Article 18 Regional protection

Reciprocal protection is provided for owners and holders of the TK and EC of MSG members to the same level as owners and holders of TK and EC who are nationals of the country of protection, taking into account as far as possible the customary laws and norms applicable to TK and EC. This provision follows the design of reciprocal protection provided for in the Pacific Model Law and the various WIPO models.

The possibility of the extension of reciprocal protection beyond the MSG is provided in Article 18.2, which requires that measures should be established by the national competent authority and MSG Secretariat to facilitate as far as possible such protection for the benefit of the holders of traditional knowledge and expressions of culture from non-MSG Members.

In cases of concurrent claims from communities of different countries with regard to TK and EC, the MSG may be entrusted with the task of settlement making use of customary law, local information sources, alternative dispute resolution mechanisms, and any other practical mechanism of this kind, which might prove necessary.

Finally, Article 18.4 provides that the judgments of courts of competent authority of an MSG Member shall be enforceable in all signatory countries.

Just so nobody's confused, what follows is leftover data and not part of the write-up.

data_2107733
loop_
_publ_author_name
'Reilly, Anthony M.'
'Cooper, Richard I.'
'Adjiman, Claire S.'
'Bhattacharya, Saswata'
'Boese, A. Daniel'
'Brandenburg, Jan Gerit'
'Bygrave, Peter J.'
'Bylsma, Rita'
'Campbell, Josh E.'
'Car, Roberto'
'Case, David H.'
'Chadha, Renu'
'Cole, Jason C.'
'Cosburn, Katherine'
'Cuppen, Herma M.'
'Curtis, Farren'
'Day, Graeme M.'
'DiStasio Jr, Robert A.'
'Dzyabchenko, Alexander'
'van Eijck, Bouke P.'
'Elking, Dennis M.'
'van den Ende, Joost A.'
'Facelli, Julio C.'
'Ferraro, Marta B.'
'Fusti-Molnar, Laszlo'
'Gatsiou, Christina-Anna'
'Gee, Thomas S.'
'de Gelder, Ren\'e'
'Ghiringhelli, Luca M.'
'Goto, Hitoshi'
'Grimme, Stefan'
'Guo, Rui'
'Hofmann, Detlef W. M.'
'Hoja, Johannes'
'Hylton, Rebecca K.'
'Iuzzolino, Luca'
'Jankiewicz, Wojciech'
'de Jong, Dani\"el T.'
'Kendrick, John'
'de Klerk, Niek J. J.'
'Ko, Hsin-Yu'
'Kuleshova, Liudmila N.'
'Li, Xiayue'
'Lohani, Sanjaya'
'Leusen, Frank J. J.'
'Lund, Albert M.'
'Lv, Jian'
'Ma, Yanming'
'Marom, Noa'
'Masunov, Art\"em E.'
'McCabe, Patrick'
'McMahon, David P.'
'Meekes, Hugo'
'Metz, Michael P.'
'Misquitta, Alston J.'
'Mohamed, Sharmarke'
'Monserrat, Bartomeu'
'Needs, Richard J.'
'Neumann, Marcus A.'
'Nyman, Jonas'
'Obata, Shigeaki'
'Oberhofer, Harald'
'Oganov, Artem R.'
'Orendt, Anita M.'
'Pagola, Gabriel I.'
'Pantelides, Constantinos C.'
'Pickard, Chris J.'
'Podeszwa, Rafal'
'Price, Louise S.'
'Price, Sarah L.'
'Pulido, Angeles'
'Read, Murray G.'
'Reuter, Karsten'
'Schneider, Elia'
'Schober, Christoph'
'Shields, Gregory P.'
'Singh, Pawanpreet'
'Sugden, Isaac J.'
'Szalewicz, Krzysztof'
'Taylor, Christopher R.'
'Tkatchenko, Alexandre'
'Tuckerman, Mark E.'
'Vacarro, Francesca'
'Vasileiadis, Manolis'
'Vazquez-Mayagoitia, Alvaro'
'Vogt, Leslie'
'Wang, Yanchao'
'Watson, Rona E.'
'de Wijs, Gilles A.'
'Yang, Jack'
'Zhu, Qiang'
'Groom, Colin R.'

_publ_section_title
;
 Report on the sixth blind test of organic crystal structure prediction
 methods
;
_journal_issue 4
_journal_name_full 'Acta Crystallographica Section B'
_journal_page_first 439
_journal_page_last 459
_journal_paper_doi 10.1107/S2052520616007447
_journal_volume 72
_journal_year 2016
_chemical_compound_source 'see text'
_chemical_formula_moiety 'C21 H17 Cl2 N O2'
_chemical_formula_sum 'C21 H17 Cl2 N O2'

Article 19 Guidelines

Article 19 permits the MSG Secretariat to make and amend guidelines for the implementation of the Treaty. Such guidelines and may:

  • stipulate any administrative requirements, or any necessary details for the implementation of the provisions of the Treaty;

  • prescribe the procedure for applications of authorization to exploit TK and EC;

  • prescribe fees to be charged by the MSG Secretariat and the details of the distribution of fees among Signatories; and

  • provide forms to be used for matters requiring documentations under the Treaty.

Article 20 Review of cooperative activities

Article 20 provides that an MSG mechanism shall be established, comprising representatives from Members, to review the cooperative and collaborative activities under the Treaty. It shall meet on a regular basis to review the progress of these activities and any arrangement arising therefrom and to submit its findings and recommendations to the MSG Council of Arts and Culture, MSG Ministers of Arts and Culture and the constituent bodies of the MSG. The MSG Secretariat shall give necessary administrative support to the mechanism. Any differences between the MSG Members concerning the interpretation or application of this Treaty shall, as far as possible, be settled amicably between the Signatories.